When Capitalism Beats Itself

From the Forum New Economy Newsletter




2. OCTOBER 2023



There is something tragic about history. When the Berlin Wall fell almost 34 years ago, the leitmotif that had been proclaiming the promise of salvific markets everywhere since the early 1980s got its turbo boost. After that, there was even more liberalisation and new wonder worlds were created in the financial markets. And China was to join in – with its accession to the World Trade Organisation. With this, the most populous of all countries was also injected economic liberalism – and was supposed to become democratic.

There is now a lot of evidence that the resentment that is spreading in Western countries today is essentially fuelled by a feeling of powerlessness, which is not insignificantly caused by this “hyper-globalisation” (Dani Rodrik). In 2016 Donald Trump won especially in the regions that were hit by the China shock. People in the former industrial regions of northern England voted decisively for Brexit.

It is also no coincidence that the AfD is having its greatest successes today in the regions that experienced the most violent upheavals and loss of control after the fall of the Berlin Wall. Entire industries were abandoned there, as practised by the Treuhand in the spirit of contemporary economic liberalism, because the market would take care of it. This still has an impact today, because it shaped the fate of entire families and two generations, sometimes devastatingly.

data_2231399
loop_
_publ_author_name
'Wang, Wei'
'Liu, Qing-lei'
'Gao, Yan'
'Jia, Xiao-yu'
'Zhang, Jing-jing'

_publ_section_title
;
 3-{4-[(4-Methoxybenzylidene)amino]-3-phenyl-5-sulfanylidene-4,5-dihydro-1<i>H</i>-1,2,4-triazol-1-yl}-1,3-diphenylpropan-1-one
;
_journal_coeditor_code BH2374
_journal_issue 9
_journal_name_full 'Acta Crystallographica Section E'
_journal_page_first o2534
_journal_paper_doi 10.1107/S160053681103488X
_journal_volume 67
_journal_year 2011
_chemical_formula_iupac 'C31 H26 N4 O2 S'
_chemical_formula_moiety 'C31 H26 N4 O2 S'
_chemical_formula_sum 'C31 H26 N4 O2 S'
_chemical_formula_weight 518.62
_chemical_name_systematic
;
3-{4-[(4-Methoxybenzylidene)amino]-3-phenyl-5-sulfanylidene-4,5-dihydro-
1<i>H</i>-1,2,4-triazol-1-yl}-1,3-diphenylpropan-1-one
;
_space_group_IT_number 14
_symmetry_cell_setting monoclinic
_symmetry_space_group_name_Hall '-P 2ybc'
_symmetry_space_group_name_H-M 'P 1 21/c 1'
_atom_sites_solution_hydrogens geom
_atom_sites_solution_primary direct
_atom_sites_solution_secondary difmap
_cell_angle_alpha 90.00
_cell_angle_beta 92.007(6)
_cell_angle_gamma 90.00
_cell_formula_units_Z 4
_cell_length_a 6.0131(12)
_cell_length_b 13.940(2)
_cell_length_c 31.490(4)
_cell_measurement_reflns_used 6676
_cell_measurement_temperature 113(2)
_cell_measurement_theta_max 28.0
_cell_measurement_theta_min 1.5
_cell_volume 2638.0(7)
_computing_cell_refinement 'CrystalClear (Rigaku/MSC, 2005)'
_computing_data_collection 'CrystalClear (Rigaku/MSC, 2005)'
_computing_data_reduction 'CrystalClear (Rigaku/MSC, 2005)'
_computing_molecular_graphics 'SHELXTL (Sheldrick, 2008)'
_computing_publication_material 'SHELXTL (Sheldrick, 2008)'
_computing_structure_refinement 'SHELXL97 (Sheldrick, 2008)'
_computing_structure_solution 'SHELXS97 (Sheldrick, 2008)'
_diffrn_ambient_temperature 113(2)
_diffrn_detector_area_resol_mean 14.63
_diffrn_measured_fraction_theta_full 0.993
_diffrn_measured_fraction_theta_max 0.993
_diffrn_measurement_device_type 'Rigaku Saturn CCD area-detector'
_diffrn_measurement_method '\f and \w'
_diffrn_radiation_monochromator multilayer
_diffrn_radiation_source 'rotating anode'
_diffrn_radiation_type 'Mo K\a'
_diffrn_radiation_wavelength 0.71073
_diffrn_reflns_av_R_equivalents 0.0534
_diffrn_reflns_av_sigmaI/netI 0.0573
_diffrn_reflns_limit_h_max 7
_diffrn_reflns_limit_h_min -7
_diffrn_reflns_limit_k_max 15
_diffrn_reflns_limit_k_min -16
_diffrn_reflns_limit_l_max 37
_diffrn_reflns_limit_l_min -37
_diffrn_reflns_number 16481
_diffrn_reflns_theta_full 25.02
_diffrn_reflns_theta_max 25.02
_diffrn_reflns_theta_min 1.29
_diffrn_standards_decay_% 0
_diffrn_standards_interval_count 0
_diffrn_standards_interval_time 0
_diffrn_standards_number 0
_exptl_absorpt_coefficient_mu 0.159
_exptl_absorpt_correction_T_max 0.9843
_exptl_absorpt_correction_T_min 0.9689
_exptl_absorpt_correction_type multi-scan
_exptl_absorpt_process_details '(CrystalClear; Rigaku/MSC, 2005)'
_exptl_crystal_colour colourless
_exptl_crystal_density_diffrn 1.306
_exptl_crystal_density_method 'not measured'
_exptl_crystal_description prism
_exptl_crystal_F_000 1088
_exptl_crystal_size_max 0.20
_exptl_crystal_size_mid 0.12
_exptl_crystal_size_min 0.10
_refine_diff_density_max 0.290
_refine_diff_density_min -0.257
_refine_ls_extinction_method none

The irony of history, wrote FT columnist Gideon Rachman recently, is that China, contrary to what the market liberals once thought, has not become more democratic. But its economic success has contributed to the fact that in the Western democracies that once came across as role models, there are now populists everywhere who pose a threat to democracy. And that in the US not only Donald Trump but now also Joe Biden are focusing on protection and industrial policy: the impressive end of the “free-trade” era.

If the impotence of the hyper-liberalisation that took off three decades ago is a significant reason why liberal democracies are in such crisis today, the task 34 years after the fall of the Berlin Wall is above all: to make people feel that they and their politicians are once again in control of their own destiny. Which speaks in favour of what US President Joe Biden is currently trying to do: to loosen dependence on China (and others) through massive state aid – and to ensure that industries are created again and investments are made in a climate-neutral economy.

Robert Gold at the Kiel Institute for the World Economy has tried to find out whether this helps to reduce discontent: by systematically investigating the extent to which EU regional policy in the favoured regions has led to populists doing less well there. He will present the results – in our next New Economy Short Cut on 19 October at 4.30 p.m. Register here!

From then on into next year, we will focus on these very questions – and whether what is already being referred to as Bidenomics is the answer to the wave of populism that is having an impact everywhere three decades after the fall of the Berlin Wall. And whether, in the end, it will be enough to stop Donald Trump in November 2024.

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